Mesh patients to be able to travel to US for removal surgery

A new deal means that women from Scotland can travel to Missouri for mesh removal surgery free of charge.

NHS Scotland signs deal for vaginal mesh patients to undergo expert removal surgery in United States iStock

The Scottish Government has officially signed a contract which will allow women to have painful mesh implants removed by a specialist surgeon in the United States free of charge.

The deal allows NHS patients in Scotland to travel to Dr Dionysios Veronikis’ clinic in Missouri for transvaginal mesh removal surgery.

A contract with Spire Healthcare, where Professor Hashim Hashim operates, was agreed earlier this year, giving women the option to go to Bristol for the surgery.

The procedure, plus associated costs such as travel and accommodation, will be paid for by the NHS.

Mesh implants have not been used in vaginal surgeries in Scotland since 2018, when ministers put a moratorium in place after women who had undergone the procedure complained of painful and debilitating complications.

Health secretary Humza Yousaf apologised to women who had experienced such effects of the implants.

Speaking to STV News he said: “I’m really sorry for the distrust that those women feel and I understand it because I’ve spoken to many mesh survivors who tell me they were simply not believed when they turned up to the NHS in Scotland and complained about excruciating pain that they were feeling.”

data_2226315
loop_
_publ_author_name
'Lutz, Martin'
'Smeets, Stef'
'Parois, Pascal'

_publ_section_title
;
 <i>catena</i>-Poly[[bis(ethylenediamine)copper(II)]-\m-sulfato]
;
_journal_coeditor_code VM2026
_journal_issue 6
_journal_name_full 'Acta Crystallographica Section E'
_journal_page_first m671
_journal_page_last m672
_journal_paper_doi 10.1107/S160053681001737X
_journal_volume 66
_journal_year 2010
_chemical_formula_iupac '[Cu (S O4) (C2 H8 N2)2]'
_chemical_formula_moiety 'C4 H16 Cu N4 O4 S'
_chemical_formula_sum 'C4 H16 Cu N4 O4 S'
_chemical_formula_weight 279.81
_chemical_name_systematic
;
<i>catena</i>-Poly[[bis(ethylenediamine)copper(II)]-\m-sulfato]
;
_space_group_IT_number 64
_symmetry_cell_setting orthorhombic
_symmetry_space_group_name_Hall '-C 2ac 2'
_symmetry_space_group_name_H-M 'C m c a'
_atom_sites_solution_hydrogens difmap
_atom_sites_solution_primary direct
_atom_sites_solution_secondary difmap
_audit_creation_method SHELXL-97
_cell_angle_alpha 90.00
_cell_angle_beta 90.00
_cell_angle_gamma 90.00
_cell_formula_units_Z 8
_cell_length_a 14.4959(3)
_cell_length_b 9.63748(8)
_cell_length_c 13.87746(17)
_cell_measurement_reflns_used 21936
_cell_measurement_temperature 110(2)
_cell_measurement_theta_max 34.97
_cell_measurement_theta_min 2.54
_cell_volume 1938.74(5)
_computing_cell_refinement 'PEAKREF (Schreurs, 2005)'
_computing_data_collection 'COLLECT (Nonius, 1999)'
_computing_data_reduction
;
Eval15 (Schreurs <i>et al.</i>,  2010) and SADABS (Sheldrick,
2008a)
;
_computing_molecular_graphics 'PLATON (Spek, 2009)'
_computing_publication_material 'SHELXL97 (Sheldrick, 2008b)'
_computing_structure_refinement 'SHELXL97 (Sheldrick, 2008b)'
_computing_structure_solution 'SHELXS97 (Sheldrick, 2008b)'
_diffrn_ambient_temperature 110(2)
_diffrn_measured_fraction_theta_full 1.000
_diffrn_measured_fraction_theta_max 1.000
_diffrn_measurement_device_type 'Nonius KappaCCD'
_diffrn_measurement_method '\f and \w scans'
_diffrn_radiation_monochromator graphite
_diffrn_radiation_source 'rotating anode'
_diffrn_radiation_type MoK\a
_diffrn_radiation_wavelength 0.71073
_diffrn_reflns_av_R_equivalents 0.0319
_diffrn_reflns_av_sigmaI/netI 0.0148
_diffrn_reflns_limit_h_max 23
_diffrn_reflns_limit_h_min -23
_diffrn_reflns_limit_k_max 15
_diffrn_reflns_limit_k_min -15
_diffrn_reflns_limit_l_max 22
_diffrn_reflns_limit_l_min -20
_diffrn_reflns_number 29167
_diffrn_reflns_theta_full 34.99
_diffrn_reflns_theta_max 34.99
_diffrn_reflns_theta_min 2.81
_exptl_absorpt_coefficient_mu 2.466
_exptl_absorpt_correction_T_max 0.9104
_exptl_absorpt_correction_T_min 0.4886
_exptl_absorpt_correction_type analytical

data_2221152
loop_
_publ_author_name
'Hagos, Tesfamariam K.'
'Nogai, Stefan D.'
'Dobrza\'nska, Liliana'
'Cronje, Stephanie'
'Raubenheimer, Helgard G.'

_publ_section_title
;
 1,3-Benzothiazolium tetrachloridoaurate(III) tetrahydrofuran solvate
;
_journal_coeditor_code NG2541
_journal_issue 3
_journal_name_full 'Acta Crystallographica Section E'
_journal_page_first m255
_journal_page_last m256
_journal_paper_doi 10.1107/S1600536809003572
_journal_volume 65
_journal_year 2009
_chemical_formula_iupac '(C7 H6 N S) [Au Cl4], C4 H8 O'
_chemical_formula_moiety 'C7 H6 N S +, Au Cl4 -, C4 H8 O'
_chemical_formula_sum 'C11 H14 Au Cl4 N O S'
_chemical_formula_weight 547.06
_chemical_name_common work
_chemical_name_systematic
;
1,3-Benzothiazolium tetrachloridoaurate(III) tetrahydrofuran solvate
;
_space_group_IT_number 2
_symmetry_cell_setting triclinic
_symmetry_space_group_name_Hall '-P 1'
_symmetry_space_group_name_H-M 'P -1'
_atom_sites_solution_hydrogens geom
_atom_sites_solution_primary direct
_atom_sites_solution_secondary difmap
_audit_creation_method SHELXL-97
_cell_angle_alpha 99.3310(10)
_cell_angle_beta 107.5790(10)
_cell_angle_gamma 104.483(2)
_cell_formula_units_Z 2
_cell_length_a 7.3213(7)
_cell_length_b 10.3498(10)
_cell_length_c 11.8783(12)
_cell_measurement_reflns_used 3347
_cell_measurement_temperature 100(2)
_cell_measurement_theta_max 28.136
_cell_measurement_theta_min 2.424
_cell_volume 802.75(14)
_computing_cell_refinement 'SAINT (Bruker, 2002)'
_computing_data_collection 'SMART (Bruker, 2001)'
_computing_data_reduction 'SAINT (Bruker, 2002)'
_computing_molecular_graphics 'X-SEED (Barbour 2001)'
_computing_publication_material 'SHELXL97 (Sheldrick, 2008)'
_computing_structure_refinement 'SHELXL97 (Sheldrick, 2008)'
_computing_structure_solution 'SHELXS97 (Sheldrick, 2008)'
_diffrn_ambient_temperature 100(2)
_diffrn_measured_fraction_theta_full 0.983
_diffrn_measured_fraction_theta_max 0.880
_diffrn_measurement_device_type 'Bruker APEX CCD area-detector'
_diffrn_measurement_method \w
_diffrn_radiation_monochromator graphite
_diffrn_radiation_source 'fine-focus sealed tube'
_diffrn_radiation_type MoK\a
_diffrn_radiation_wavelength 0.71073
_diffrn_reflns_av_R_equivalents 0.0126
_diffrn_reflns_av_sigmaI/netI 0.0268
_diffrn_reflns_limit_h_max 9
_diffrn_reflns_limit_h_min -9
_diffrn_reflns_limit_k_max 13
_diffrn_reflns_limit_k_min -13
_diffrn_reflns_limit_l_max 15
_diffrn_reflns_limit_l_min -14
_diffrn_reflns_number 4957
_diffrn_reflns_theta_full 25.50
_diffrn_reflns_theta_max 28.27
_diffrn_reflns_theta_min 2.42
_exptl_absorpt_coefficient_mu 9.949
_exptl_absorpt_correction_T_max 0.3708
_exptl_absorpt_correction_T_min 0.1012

As part of a process agreed with independent providers, women seeking transvaginal mesh removal surgery would first need to be referred to the Complex Pelvic Mesh Removal Service in NHS Greater Glasgow and Clyde.

NHS National Services Scotland will now work closely with the health board and others across Scotland to take forward arrangements for those who wish to travel to the USA for mesh removal surgery. 

If it is agreed the procedure is appropriate for them, they can then choose to be treated at that clinic, or be referred to a specialist NHS centre in England or to one of the independent providers such as Dr Veronikis.

Yousaf added: “There is a thorough process to go through and that process is important, we will try to make it as quick and expedient as possible but it is important that clinicians do look at an individual woman’s case and if that individual woman does wish to go to the United States then we do our best to try and make that happen – so we won’t put up any unnecessary barriers in your way. 

“The direction from me as the cabinet secretary for health has been that the woman’s preference has to be the primary consideration.”

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